Get wet on the Cumberland Trail


Happy summer! It’s time to enjoy wading, floating, swimming and splashing around! Here are a few spots on or near Cumberland Trail State Park to do it, not in any particular order. It’s not exhaustive, but it’s a start. More to come, possibly!

For more on that trail, I recommend getting my book Wildly Strolling Along: Father-Son Nature Adventures on Tennessee’s Cumberland Trail. More a collection of memoirs of day hikes with my father than a guide, it’ll nonetheless give you an in depth look at flowers, wildlife, waterfalls, rockhouses and plenty more. I’d like to thank the Cumberland Trail Conference for providing me with much of my information for that book. All photos here are by me. None of the videos are.

Obed Wild and Scenic River

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“Wartburg Beach” near Nemo Bridge. Photo by Ben Pounds

Looking down from Nemo Bridge in the protected area known as the Obed Wild and Scenic River, you may see many people floating about. If you like being with others and not far from the road, this place “Wartburg Beach” as locals call it is the spot for you. More hidden swimming spots await elsewhere in the Obed Wild and Scenic River and Catoosa Wildlife Management Area parts of the CT. I even swam naked at one of them. Just make sure you’re far away from Wartburg Beach proper before you try that.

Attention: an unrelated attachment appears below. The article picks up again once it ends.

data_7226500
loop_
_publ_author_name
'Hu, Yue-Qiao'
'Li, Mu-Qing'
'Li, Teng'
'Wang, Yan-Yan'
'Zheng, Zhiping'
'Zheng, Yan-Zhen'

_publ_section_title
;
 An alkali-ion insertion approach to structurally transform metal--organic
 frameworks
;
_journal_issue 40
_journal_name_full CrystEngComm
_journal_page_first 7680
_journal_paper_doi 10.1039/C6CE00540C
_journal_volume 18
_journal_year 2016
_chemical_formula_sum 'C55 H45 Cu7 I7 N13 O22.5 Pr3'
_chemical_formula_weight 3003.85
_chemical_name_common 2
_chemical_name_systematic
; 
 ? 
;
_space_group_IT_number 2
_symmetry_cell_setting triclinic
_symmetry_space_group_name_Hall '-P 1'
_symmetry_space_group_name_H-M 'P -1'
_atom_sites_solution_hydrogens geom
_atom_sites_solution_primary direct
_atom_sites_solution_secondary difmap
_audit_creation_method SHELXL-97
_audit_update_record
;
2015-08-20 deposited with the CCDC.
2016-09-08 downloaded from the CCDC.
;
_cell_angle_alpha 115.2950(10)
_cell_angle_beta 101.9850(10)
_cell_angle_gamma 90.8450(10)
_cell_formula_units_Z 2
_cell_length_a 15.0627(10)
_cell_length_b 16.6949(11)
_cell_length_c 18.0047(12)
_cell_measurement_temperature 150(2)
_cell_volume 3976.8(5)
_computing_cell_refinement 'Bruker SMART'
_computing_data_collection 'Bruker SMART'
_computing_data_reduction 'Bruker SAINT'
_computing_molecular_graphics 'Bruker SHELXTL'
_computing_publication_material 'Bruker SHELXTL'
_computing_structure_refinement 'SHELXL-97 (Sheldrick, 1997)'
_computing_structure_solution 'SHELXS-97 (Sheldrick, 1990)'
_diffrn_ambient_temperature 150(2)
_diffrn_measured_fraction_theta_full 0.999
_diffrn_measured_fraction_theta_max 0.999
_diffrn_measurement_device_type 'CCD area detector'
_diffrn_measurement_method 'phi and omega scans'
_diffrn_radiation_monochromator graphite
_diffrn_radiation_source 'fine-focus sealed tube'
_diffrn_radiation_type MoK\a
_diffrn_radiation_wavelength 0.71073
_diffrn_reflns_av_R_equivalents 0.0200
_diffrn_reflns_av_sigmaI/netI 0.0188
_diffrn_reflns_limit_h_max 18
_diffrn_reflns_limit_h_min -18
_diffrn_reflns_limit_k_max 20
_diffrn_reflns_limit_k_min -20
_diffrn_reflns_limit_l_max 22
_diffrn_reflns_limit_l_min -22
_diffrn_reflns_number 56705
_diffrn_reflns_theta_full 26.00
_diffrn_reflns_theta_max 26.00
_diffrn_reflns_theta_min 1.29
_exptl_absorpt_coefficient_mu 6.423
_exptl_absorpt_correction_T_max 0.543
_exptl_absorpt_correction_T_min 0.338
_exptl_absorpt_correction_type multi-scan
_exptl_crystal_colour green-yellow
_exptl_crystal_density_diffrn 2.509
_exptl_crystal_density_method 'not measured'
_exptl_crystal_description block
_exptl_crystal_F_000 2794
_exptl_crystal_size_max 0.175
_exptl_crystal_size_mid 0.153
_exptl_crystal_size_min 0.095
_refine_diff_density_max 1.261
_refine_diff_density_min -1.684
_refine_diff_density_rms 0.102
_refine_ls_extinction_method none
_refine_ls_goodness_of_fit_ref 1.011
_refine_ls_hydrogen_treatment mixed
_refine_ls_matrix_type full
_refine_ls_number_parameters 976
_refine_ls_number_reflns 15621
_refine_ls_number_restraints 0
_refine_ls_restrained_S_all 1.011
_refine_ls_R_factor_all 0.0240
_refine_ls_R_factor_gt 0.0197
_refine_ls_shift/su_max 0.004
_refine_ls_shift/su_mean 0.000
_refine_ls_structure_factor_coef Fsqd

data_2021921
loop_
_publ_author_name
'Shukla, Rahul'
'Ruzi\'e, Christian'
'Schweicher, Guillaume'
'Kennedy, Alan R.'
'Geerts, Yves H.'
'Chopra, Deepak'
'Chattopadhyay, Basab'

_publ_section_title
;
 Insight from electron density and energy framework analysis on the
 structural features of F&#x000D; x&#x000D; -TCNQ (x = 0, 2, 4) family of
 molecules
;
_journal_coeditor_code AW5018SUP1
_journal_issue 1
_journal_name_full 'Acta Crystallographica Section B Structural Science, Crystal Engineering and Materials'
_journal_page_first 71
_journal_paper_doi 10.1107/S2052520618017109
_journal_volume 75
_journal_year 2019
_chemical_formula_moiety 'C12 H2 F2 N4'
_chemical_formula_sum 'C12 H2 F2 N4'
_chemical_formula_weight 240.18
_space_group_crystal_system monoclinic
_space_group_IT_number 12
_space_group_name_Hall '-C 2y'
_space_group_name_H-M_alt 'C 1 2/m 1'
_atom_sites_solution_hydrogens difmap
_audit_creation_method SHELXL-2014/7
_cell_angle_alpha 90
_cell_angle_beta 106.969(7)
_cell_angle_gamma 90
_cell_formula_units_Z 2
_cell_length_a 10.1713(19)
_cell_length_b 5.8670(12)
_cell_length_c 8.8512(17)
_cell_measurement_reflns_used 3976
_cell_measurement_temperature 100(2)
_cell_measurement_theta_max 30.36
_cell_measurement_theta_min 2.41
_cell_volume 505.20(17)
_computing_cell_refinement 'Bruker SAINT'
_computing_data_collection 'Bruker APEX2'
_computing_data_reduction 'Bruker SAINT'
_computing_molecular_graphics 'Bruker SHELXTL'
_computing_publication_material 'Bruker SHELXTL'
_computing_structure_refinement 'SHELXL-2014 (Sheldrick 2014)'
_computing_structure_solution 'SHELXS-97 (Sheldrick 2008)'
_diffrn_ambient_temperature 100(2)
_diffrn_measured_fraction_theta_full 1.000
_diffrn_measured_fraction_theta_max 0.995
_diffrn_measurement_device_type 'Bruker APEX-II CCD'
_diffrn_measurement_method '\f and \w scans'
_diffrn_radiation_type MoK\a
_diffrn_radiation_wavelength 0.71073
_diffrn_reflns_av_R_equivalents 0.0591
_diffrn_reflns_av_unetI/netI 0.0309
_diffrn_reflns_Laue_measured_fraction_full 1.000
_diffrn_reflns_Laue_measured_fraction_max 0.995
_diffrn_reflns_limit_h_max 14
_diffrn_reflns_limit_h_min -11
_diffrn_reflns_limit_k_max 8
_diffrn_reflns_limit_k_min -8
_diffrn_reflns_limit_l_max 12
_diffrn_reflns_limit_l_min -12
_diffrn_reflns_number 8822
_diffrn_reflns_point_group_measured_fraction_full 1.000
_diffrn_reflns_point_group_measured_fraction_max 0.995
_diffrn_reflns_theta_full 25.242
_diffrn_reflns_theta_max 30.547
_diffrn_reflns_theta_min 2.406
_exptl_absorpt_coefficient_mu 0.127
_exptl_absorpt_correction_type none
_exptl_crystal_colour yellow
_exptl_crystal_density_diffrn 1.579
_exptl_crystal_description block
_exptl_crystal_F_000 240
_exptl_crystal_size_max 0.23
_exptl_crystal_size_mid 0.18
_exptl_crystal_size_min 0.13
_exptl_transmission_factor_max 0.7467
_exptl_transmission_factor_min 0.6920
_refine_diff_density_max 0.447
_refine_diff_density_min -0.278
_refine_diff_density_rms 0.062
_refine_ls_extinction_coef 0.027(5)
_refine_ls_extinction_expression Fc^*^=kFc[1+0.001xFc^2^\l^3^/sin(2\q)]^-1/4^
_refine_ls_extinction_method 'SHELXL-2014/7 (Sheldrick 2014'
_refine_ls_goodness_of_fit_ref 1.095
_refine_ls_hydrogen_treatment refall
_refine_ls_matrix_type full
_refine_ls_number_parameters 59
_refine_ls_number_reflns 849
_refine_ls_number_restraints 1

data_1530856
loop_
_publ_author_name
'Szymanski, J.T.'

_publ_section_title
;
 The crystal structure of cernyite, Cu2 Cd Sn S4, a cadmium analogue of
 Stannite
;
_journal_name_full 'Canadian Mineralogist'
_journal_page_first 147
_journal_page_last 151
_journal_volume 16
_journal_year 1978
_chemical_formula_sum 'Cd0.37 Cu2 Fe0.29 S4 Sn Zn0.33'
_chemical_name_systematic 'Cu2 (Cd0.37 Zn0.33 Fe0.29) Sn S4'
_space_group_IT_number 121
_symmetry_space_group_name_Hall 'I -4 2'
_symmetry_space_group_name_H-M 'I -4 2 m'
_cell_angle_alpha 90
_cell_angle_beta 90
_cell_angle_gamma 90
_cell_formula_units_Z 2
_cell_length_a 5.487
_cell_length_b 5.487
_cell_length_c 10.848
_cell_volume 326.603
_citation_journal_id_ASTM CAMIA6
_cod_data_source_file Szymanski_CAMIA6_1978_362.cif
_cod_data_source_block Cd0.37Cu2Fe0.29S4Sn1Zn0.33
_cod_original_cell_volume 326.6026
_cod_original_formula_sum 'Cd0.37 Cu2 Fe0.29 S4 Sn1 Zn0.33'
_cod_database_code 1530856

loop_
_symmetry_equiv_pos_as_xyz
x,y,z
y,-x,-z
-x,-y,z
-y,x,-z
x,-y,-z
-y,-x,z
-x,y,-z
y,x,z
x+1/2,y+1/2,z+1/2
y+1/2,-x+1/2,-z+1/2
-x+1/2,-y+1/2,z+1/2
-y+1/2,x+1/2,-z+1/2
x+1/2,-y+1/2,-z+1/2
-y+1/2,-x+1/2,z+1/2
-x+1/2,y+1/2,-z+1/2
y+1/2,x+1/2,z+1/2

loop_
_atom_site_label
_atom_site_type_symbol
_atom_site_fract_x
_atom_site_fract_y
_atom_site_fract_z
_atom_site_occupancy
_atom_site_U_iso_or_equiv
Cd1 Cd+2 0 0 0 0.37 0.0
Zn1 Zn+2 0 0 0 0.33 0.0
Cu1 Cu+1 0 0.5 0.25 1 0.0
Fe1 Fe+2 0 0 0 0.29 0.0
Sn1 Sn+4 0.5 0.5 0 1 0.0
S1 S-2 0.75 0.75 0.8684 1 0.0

Imodium Falls

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Imodium Falls. Photo by Ben Pounds

A fairly deep pool depending on rain sits right below Imodium Falls on the Possum Creek section. If you can get past the name, it may just be perfect for you.

I’m not usually much of one for jumping from rocks. But apparently some people are.

Piney River

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Piney River. Photo by Ben Pounds

The Piney River section in Piney River pocket wilderness area is among the best. Deep pools for swimming shallow spots for wading and, if you hike far enough, a good ways from the crowds. Ideally, experience this area as part of a backpacking trip so you can get plenty of time here like my father and I did.

The pocket Wilderness areas were created by the Bowater paper company. Piney is not to be confused with another pocket wilderness that’s even more famous and often just called “Pocket” by the locals. It’ s below.

Laurel-Snow Pocket Wilderness “Pocket”

Known to locals as just “Pocket” this area is near Dayton, Tennessee.

I’ve written about it in a piece for The News Sentinel and can safely say spending time there with my girlfriend Yvonne apart from my main hike was a relaxing way to spend an afternoon. While on my main trek, the swimming holes were just one of the many things I explored about the place. Yet on return, I had to pry Yvonne, my girlfriend and hiking companion away from the swimming hole we found to look at other parts of the trail there.
I’m not the only one to discover it. Here’s a video from some other visitors enjoying a day there, shot with far better technology than I currently have to film it.

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